Luther Martin also noted the peculiarity of the MD Constitution and insisted on including State Legislatures. He warned of civil unrest if the people were involved in ratification. As for MD it would not really matter, as he predicted widespread opposition to the plan. (MD was the last State to ratify the Articles of Confederation, more than four years after submission. It was a lesson learned and not to be repeated in the months, not years spent to ratify the Constitution.)
Rufus King did not see a problem in MA on recurrence to first principles.
Roger Sherman motioned to postpone a vote on Article XXI in order to consider Article XXII. His motion failed 6-5.
Governeur Morris motion to strike out "Conventions of the," failed 6-4.
On Mr. Carroll & Mr. Martins motion to require unanimous State ratification, it failed with only MD in support.
Roger Sherman & Jonathan Dayton (NJ) motioned to fill the blank with ten.
James Wilson (MA) and George Clymer (PA) supported Mr. Madisons amendment that required a majority of both States and the people.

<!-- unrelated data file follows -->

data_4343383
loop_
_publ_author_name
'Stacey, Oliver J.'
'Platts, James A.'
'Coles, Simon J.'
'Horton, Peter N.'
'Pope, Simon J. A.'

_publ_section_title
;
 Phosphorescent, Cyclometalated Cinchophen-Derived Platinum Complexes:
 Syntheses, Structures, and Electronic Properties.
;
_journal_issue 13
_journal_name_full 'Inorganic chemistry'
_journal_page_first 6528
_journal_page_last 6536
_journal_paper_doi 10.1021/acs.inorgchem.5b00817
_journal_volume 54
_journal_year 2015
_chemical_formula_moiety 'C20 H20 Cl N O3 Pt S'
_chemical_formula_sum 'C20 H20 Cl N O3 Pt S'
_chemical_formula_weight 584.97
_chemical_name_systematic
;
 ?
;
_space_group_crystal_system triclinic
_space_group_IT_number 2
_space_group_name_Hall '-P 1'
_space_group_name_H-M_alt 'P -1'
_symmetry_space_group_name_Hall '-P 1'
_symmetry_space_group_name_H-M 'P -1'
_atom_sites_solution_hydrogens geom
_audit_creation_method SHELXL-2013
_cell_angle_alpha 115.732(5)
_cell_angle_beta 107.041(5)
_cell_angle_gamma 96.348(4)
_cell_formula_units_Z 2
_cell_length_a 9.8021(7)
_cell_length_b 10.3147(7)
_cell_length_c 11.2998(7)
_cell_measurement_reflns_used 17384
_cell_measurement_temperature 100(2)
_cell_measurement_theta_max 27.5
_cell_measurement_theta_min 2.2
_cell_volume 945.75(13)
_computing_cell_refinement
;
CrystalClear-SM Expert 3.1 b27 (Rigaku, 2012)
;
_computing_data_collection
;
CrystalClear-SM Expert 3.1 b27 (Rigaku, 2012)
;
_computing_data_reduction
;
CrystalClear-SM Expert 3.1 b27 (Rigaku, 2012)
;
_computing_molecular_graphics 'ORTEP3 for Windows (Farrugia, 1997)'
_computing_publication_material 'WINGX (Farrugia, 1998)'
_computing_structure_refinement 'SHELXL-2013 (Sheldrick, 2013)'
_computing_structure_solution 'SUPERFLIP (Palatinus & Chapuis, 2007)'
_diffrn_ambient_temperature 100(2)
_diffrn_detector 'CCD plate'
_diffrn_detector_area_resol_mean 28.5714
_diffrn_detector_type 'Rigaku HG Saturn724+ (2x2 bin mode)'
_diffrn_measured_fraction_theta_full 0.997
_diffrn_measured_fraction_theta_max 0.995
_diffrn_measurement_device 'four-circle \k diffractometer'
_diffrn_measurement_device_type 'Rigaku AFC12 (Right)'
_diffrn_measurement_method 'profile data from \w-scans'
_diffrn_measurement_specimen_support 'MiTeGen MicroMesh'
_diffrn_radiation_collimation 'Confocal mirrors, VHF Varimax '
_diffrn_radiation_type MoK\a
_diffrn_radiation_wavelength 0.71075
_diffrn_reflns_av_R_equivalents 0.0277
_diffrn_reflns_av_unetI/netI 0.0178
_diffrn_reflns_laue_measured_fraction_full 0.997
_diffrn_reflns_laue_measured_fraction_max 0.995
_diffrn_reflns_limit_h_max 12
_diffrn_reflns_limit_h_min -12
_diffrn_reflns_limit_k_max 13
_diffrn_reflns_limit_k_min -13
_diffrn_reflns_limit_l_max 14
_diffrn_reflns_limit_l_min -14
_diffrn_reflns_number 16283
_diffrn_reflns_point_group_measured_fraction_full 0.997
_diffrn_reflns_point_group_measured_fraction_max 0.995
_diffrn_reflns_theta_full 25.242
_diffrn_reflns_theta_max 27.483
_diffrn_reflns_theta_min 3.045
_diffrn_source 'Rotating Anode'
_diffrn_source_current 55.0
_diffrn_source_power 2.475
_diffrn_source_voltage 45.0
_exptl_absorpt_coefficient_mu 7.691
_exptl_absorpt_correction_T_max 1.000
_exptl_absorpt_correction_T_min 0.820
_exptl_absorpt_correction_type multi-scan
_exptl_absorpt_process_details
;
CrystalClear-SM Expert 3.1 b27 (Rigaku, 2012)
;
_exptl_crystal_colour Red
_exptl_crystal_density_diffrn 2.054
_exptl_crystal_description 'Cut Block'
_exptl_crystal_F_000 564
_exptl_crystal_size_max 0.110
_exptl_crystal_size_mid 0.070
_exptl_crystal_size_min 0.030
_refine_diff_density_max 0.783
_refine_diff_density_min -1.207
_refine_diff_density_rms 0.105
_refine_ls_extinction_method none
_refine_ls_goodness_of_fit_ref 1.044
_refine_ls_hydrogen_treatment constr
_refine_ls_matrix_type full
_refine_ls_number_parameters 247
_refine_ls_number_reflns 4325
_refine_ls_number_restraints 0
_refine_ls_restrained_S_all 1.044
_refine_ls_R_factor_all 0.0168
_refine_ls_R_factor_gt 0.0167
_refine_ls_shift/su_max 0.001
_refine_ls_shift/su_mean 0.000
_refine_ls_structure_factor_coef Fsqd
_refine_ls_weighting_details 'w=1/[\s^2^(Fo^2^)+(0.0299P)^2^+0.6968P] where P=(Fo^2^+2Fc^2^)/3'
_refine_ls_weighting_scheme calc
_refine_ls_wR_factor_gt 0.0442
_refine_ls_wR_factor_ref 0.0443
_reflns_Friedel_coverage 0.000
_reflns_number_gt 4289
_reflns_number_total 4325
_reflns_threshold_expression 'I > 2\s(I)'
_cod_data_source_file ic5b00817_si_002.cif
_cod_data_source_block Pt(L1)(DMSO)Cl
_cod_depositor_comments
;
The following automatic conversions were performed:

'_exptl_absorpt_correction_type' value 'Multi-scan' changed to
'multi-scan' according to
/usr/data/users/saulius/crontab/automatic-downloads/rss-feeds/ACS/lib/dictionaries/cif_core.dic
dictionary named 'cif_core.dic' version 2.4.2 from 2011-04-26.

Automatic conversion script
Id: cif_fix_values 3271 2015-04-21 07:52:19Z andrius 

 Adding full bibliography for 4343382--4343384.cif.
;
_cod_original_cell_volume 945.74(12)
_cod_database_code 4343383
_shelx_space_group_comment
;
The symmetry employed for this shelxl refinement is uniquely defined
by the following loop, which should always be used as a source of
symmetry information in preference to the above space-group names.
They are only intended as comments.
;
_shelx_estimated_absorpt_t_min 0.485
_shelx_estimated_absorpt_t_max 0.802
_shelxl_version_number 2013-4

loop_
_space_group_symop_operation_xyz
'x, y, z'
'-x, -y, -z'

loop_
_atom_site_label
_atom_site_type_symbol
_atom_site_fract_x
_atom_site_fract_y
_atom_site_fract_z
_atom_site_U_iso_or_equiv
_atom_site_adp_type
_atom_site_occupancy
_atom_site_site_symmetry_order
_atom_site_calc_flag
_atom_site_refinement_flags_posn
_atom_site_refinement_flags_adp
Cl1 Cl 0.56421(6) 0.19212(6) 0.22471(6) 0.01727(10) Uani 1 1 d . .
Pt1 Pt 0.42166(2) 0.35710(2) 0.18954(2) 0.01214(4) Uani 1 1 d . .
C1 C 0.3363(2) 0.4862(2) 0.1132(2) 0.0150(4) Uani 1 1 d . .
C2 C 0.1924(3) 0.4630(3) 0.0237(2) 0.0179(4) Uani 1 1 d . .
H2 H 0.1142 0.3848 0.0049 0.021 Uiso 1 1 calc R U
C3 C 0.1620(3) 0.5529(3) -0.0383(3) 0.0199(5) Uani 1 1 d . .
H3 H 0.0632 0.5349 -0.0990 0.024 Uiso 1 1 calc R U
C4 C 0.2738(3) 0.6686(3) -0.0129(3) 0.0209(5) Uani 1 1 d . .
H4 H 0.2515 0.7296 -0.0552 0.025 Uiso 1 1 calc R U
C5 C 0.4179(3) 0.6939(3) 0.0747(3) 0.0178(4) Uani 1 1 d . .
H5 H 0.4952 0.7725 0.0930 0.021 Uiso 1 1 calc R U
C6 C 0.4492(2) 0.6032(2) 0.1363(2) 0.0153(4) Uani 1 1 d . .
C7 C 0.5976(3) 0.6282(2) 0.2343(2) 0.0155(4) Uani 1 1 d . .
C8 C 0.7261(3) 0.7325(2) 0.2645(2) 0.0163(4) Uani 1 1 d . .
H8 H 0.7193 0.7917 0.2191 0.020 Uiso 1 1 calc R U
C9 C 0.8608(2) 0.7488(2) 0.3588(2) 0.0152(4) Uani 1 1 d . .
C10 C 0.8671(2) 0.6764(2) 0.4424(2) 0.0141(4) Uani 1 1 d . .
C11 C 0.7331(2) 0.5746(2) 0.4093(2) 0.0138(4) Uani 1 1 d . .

George Mason believed the people would support a nine State requirement. Most decisions before the Confederate Congress were made on that basis.
Ten States for ratification failed, 7-4.
And finally, nine passed 8-3.
Article XXI as amended, passed 10-1.
Article XXII was next. This Constitution shall be laid before the United States in Congress assembled, for their approbation; and it is the opinion of this Convention, that it should be afterwards submitted to a Convention chosen, in each State [FN12] under the recommendation of its legislature, in order to receive the ratification of such Convention.
Governeur Morris (PA) and Charles Pinckney (SC) motioned to strike the words "for their approbation," which passed 7-4.
Mr. Morris and Mr. Pinckney then motioned to reword Article XXII to read, This Constitution shall be laid before the U. S. in Congress assembled; and it is the opinion of this Convention that it should afterwards be submitted to a Convention chosen in each State, in order to receive the ratification of such Convention: to which end the several Legislatures ought to provide for the calling Conventions within their respective States as speedily as circumstances will permit."
Governeur Morris explained how, absent his stronger wording, State Officers would defeat the plan by intriguing against it.